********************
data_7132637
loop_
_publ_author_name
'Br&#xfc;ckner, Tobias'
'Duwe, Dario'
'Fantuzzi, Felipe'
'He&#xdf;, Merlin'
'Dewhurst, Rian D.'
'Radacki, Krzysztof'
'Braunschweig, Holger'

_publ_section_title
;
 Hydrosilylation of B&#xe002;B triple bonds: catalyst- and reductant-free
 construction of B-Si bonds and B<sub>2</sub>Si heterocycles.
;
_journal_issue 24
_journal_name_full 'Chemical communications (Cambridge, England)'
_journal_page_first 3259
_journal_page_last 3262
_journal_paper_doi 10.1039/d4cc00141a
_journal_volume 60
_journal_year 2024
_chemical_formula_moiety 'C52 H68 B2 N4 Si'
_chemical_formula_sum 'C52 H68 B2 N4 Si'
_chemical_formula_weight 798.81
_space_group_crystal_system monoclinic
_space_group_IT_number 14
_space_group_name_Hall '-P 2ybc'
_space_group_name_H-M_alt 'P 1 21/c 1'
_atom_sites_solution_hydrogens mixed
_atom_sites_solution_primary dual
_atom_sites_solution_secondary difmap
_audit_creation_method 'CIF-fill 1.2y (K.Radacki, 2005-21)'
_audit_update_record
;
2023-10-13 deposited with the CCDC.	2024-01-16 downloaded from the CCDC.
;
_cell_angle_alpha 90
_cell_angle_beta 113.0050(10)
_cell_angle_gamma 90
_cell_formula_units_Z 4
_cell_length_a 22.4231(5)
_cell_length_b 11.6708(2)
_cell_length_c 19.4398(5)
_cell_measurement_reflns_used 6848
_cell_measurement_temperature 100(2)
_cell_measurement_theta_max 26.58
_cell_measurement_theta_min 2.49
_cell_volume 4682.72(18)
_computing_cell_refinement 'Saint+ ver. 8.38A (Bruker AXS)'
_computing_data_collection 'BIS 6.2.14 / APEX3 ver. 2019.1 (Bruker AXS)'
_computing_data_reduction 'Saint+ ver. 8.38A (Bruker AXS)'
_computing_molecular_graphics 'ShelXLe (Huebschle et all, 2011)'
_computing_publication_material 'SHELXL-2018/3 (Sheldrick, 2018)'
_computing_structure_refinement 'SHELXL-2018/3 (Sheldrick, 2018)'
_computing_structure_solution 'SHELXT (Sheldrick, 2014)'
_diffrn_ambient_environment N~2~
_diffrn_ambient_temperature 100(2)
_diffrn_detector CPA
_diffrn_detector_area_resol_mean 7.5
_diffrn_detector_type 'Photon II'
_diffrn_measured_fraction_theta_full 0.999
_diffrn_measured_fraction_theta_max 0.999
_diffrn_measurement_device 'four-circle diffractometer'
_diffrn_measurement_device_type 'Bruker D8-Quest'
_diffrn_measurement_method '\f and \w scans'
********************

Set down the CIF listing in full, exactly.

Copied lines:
data_7132637
loop_
_publ_author_name
'Br&#xfc;ckner, Tobias'
'Duwe, Dario'
'Fantuzzi, Felipe'
'He&#xdf;, Merlin'
'Dewhurst, Rian D.'
'Radacki, Krzysztof'
'Braunschweig, Holger'

_publ_section_title
;
 Hydrosilylation of B&#xe002;B triple bonds: catalyst- and reductant-free
 construction of B-Si bonds and B<sub>2</sub>Si heterocycles.
;
_journal_issue 24
_journal_name_full 'Chemical communications (Cambridge, England)'
_journal_page_first 3259
_journal_page_last 3262
_journal_paper_doi 10.1039/d4cc00141a
_journal_volume 60
_journal_year 2024
_chemical_formula_moiety 'C52 H68 B2 N4 Si'
_chemical_formula_sum 'C52 H68 B2 N4 Si'
_chemical_formula_weight 798.81
_space_group_crystal_system monoclinic
_space_group_IT_number 14
_space_group_name_Hall '-P 2ybc'
_space_group_name_H-M_alt 'P 1 21/c 1'
_atom_sites_solution_hydrogens mixed
_atom_sites_solution_primary dual
_atom_sites_solution_secondary difmap
_audit_creation_method 'CIF-fill 1.2y (K.Radacki, 2005-21)'
_audit_update_record
;
2023-10-13 deposited with the CCDC.	2024-01-16 downloaded from the CCDC.
;
_cell_angle_alpha 90
_cell_angle_beta 113.0050(10)
_cell_angle_gamma 90
_cell_formula_units_Z 4
_cell_length_a 22.4231(5)
_cell_length_b 11.6708(2)
_cell_length_c 19.4398(5)
_cell_measurement_reflns_used 6848
_cell_measurement_temperature 100(2)
_cell_measurement_theta_max 26.58
_cell_measurement_theta_min 2.49
_cell_volume 4682.72(18)
_computing_cell_refinement 'Saint+ ver. 8.38A (Bruker AXS)'
_computing_data_collection 'BIS 6.2.14 / APEX3 ver. 2019.1 (Bruker AXS)'
_computing_data_reduction 'Saint+ ver. 8.38A (Bruker AXS)'
_computing_molecular_graphics 'ShelXLe (Huebschle et all, 2011)'
_computing_publication_material 'SHELXL-2018/3 (Sheldrick, 2018)'
_computing_structure_refinement 'SHELXL-2018/3 (Sheldrick, 2018)'
_computing_structure_solution 'SHELXT (Sheldrick, 2014)'
_diffrn_ambient_environment N~2~
_diffrn_ambient_temperature 100(2)
_diffrn_detector CPA
_diffrn_detector_area_resol_mean 7.5
_diffrn_detector_type 'Photon II'
_diffrn_measured_fraction_theta_full 0.999
_diffrn_measured_fraction_theta_max 0.999
_diffrn_measurement_device 'four-circle diffractometer'
_diffrn_measurement_device_type 'Bruker D8-Quest'
_diffrn_measurement_method '\f and \w scans'